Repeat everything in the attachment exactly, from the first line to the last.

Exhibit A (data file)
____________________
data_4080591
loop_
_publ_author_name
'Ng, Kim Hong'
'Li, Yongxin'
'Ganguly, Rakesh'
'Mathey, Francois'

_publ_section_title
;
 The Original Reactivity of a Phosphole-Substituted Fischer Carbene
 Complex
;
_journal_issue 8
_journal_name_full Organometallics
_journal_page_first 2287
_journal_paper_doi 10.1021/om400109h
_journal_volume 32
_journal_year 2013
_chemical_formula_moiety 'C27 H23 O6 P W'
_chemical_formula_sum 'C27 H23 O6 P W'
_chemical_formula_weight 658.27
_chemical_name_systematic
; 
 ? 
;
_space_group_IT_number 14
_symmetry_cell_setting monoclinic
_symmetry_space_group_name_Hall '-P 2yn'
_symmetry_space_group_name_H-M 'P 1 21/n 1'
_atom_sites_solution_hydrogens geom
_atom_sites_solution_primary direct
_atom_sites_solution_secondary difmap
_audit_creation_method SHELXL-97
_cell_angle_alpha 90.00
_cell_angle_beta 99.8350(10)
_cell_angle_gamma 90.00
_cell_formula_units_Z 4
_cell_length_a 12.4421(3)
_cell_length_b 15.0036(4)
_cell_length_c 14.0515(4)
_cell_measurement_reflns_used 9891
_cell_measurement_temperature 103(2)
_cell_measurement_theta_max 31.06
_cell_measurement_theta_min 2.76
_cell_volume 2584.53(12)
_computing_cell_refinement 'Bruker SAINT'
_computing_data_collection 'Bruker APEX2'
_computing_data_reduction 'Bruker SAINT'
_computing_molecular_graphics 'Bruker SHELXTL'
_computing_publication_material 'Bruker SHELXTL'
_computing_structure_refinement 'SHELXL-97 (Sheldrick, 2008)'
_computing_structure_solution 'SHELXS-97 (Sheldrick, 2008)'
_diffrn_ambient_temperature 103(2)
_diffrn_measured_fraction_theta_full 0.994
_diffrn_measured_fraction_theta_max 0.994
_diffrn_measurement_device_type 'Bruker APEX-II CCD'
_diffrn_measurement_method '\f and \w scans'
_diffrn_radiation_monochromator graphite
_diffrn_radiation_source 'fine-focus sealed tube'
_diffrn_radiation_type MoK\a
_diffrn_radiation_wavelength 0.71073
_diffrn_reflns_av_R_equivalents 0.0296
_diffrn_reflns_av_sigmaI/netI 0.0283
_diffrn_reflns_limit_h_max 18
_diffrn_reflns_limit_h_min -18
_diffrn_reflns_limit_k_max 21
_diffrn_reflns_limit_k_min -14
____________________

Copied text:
data_4080591
loop_
_publ_author_name
'Ng, Kim Hong'
'Li, Yongxin'
'Ganguly, Rakesh'
'Mathey, Francois'

_publ_section_title
;
 The Original Reactivity of a Phosphole-Substituted Fischer Carbene
 Complex
;
_journal_issue 8
_journal_name_full Organometallics
_journal_page_first 2287
_journal_paper_doi 10.1021/om400109h
_journal_volume 32
_journal_year 2013
_chemical_formula_moiety 'C27 H23 O6 P W'
_chemical_formula_sum 'C27 H23 O6 P W'
_chemical_formula_weight 658.27
_chemical_name_systematic
; 
 ? 
;
_space_group_IT_number 14
_symmetry_cell_setting monoclinic
_symmetry_space_group_name_Hall '-P 2yn'
_symmetry_space_group_name_H-M 'P 1 21/n 1'
_atom_sites_solution_hydrogens geom
_atom_sites_solution_primary direct
_atom_sites_solution_secondary difmap
_audit_creation_method SHELXL-97
_cell_angle_alpha 90.00
_cell_angle_beta 99.8350(10)
_cell_angle_gamma 90.00
_cell_formula_units_Z 4
_cell_length_a 12.4421(3)
_cell_length_b 15.0036(4)
_cell_length_c 14.0515(4)
_cell_measurement_reflns_used 9891
_cell_measurement_temperature 103(2)
_cell_measurement_theta_max 31.06
_cell_measurement_theta_min 2.76
_cell_volume 2584.53(12)
_computing_cell_refinement 'Bruker SAINT'
_computing_data_collection 'Bruker APEX2'
_computing_data_reduction 'Bruker SAINT'
_computing_molecular_graphics 'Bruker SHELXTL'
_computing_publication_material 'Bruker SHELXTL'
_computing_structure_refinement 'SHELXL-97 (Sheldrick, 2008)'
_computing_structure_solution 'SHELXS-97 (Sheldrick, 2008)'
_diffrn_ambient_temperature 103(2)
_diffrn_measured_fraction_theta_full 0.994
_diffrn_measured_fraction_theta_max 0.994
_diffrn_measurement_device_type 'Bruker APEX-II CCD'
_diffrn_measurement_method '\f and \w scans'
_diffrn_radiation_monochromator graphite
_diffrn_radiation_source 'fine-focus sealed tube'
_diffrn_radiation_type MoK\a
_diffrn_radiation_wavelength 0.71073
_diffrn_reflns_av_R_equivalents 0.0296
_diffrn_reflns_av_sigmaI/netI 0.0283
_diffrn_reflns_limit_h_max 18
_diffrn_reflns_limit_h_min -18
_diffrn_reflns_limit_k_max 21
_diffrn_reflns_limit_k_min -14